The other night we finally got around to watching Nomadland, the Oscar-winning film about people who live in vans and travel the US, migrating from temp job to temp job in warehouses run by huge companies such as Amazon. Lots of them are displaced people, and many are seniors. It’s a powerful film, as much about the aftereffects of grief and loss as it is about rootlessness.
Anyway, one of the travelers said that whenever he arrives in a new community to start a job, he makes sure to visit the local AA meetings. Great place to meet people, he reports, and to get a feel for the place.
That’s something I’ve heard again and again over the years, about the 12 Step groups in particular, but also about other organizations of that type. About how people stand up in restaurants and bus stations in distant lands to announce themselves as “a friend of Bill W.”, interested in meeting up with any others who may be in the room. It’s not always to stave off a relapse, either. “I was just hoping to find something familiar in a strange town,” explained one traveler. Especially important nowadays, I imagine.
I suppose an era dominated by a highly infectious disease is not the best time to urge casual contact with other people. Some treatment providers and social service agencies have found a workaround through Peer Support programs that exist within their community. In some cases, they have started their own.
The emerging Peer Support movement has sought to adapt the lessons of the various recovery fellowships to a more formal structure that includes training, supervision, and a Code of Conduct. Participants complete a week of instruction followed by another week as a volunteer in a treatment setting. Many, naturally, are themselves grads of treatment. They go on to become certified, after which they’re assigned to a supervised team. A staff member helps them put together a workable schedule of activities that won’t conflict with other obligations, including their own treatment participation.
The Code of Conduct? it’s quite comprehensive. Here’s a description of how it works in our state, if you’re interested.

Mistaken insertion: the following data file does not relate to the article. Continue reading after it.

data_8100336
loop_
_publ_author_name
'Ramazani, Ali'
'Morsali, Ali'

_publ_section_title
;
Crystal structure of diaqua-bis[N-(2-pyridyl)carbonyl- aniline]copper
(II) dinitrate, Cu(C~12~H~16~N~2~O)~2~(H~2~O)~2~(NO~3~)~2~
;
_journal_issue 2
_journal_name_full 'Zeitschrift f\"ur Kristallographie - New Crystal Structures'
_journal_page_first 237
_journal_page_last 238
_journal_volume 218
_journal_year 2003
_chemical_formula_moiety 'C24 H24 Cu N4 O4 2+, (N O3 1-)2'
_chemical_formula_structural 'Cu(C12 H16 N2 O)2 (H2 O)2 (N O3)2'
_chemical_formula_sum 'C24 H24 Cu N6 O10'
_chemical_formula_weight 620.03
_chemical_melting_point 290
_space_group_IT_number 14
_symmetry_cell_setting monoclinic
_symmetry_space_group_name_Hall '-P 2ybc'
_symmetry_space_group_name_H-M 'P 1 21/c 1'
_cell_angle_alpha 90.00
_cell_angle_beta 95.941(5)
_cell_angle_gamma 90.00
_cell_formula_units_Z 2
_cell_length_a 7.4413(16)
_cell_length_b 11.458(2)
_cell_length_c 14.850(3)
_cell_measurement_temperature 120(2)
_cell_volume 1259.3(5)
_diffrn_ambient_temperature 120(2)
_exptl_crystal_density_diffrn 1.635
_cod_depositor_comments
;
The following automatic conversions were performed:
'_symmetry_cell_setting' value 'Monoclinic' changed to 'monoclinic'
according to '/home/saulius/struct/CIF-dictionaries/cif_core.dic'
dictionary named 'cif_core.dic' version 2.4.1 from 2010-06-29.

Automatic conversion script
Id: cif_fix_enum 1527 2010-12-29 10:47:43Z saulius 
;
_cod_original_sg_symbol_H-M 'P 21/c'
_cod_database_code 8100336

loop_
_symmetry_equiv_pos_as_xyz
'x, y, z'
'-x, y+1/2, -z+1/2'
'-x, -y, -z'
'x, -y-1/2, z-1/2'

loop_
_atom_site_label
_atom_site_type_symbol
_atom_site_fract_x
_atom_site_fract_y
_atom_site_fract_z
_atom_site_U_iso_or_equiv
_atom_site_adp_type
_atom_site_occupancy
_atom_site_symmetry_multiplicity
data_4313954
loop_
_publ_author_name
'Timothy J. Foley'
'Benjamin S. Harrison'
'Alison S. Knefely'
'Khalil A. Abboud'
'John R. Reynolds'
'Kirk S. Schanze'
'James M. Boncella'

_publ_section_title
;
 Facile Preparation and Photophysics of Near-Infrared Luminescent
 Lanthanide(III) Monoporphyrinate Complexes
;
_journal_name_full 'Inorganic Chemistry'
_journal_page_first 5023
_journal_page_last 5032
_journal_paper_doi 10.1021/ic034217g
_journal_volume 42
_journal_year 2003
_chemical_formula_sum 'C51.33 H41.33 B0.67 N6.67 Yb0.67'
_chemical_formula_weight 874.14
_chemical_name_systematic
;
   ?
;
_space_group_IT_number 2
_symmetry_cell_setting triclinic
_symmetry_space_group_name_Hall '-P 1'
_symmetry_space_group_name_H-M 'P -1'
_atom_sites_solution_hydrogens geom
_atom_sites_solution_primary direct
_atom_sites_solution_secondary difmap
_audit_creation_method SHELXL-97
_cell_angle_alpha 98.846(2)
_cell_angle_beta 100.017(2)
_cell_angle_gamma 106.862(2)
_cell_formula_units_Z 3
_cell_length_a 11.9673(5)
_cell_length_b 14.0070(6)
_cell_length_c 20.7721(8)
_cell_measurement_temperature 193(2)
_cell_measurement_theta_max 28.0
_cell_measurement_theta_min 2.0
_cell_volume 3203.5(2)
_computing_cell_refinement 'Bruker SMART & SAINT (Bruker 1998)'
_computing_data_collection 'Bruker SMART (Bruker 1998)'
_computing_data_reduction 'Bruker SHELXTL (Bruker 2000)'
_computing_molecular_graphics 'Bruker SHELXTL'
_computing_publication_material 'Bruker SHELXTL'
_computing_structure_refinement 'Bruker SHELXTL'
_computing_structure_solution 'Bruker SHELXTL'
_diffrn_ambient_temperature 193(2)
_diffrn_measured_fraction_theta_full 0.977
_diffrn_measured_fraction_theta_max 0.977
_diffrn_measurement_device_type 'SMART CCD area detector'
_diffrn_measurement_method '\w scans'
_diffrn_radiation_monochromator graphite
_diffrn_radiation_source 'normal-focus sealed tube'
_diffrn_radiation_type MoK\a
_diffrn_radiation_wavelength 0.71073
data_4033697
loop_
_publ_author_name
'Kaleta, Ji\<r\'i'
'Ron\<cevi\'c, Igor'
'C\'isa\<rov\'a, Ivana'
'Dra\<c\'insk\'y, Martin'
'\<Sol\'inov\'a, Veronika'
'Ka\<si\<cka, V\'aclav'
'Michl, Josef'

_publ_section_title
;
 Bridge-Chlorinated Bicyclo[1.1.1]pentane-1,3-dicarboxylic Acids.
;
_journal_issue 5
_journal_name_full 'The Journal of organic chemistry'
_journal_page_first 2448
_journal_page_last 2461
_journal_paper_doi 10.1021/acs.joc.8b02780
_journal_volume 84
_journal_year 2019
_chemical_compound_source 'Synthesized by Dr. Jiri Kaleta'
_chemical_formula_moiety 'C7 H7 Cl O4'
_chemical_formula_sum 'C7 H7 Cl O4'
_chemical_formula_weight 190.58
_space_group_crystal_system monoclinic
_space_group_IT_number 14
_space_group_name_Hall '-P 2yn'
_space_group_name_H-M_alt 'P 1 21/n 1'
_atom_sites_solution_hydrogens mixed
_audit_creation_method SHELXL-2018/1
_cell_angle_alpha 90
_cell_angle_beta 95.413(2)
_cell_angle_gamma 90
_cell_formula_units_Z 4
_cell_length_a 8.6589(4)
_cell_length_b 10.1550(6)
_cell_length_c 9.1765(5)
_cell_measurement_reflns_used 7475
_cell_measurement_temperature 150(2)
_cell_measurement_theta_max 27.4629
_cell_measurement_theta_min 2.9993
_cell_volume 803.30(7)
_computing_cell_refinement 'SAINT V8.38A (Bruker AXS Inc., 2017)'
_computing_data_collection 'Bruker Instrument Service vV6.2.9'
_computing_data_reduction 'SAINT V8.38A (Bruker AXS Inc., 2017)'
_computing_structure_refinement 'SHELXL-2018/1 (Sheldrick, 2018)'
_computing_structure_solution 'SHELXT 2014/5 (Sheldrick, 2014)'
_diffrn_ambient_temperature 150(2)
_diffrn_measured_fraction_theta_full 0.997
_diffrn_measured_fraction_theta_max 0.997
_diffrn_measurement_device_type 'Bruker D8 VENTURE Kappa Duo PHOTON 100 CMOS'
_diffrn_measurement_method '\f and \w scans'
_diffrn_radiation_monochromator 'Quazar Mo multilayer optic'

Peer Support is especially valuable with addiction treatment populations because people’s lives can virtually collapse during a few years of active substance use. They’re left with a host of needs that can’t always be addressed by one agency or program. It’s disturbingly easy for them to ‘get lost’ in the cracks inherent in the system. In some parts of the US, the ‘system’ is mostly cracks.
Knowing where to go, how to get there, when to arrived and who to talk with — those are survival skills in terms of reconstructing a life.
“That may not sound so challenging to most people,” a rehab graduate told me, “But I wasn’t ‘most people.’ I had spent years waking up every morning knowing exactly what had to be done and how to do it. It all centered around the need to beg, borrow, or steal enough cash or dope to feed my habit for one more day. The next day, the whole process would begin all over again. So now, deprived of a routine, where do I start? So I would call Fred and ask him for suggestions.” Fred was the name of his Peer Counselor.
Fred would suggest something, and the patient would go do it. Somehow it worked.
Fred’s take on the situation: “He was starting over. Like those people with head injuries who have to relearn to dress themselves, tie their shoelaces. Except this didn’t involve a head injury.” Fred paused. “Although maybe in a way, it did.”
By now, Peer Support has advanced to the point where there’s actually research to validate its importance. I wrote something about the subject back in 2017. Might be of interest.